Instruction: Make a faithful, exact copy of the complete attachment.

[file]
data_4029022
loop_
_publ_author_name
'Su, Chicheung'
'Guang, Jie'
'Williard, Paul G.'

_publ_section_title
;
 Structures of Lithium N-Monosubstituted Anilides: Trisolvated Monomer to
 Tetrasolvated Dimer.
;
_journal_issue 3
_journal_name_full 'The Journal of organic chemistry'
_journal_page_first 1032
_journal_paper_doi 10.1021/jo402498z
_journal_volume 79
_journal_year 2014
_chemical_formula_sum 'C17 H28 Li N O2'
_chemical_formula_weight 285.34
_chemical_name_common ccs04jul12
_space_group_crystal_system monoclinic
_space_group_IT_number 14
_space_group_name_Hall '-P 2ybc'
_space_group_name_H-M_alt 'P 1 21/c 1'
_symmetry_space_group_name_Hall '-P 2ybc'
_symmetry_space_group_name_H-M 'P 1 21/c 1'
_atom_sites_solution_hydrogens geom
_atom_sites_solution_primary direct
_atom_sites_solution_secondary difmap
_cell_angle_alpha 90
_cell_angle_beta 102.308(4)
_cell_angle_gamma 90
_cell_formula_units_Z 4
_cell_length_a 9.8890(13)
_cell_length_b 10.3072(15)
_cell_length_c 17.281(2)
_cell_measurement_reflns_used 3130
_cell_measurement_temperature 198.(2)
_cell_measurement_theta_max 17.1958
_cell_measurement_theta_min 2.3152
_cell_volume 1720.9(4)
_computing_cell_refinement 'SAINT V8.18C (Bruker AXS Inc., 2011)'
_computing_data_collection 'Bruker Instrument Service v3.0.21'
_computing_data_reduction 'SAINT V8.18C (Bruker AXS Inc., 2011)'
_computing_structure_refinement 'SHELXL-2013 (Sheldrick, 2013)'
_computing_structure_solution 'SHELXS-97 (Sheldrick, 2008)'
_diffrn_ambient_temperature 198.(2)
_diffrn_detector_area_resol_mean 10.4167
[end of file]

data_4029022
loop_
_publ_author_name
'Su, Chicheung'
'Guang, Jie'
'Williard, Paul G.'

_publ_section_title
;
 Structures of Lithium N-Monosubstituted Anilides: Trisolvated Monomer to
 Tetrasolvated Dimer.
;
_journal_issue 3
_journal_name_full 'The Journal of organic chemistry'
_journal_page_first 1032
_journal_paper_doi 10.1021/jo402498z
_journal_volume 79
_journal_year 2014
_chemical_formula_sum 'C17 H28 Li N O2'
_chemical_formula_weight 285.34
_chemical_name_common ccs04jul12
_space_group_crystal_system monoclinic
_space_group_IT_number 14
_space_group_name_Hall '-P 2ybc'
_space_group_name_H-M_alt 'P 1 21/c 1'
_symmetry_space_group_name_Hall '-P 2ybc'
_symmetry_space_group_name_H-M 'P 1 21/c 1'
_atom_sites_solution_hydrogens geom
_atom_sites_solution_primary direct
_atom_sites_solution_secondary difmap
_cell_angle_alpha 90
_cell_angle_beta 102.308(4)
_cell_angle_gamma 90
_cell_formula_units_Z 4
_cell_length_a 9.8890(13)
_cell_length_b 10.3072(15)
_cell_length_c 17.281(2)
_cell_measurement_reflns_used 3130
_cell_measurement_temperature 198.(2)
_cell_measurement_theta_max 17.1958
_cell_measurement_theta_min 2.3152
_cell_volume 1720.9(4)
_computing_cell_refinement 'SAINT V8.18C (Bruker AXS Inc., 2011)'
_computing_data_collection 'Bruker Instrument Service v3.0.21'
_computing_data_reduction 'SAINT V8.18C (Bruker AXS Inc., 2011)'
_computing_structure_refinement 'SHELXL-2013 (Sheldrick, 2013)'
_computing_structure_solution 'SHELXS-97 (Sheldrick, 2008)'
_diffrn_ambient_temperature 198.(2)
_diffrn_detector_area_resol_mean 10.4167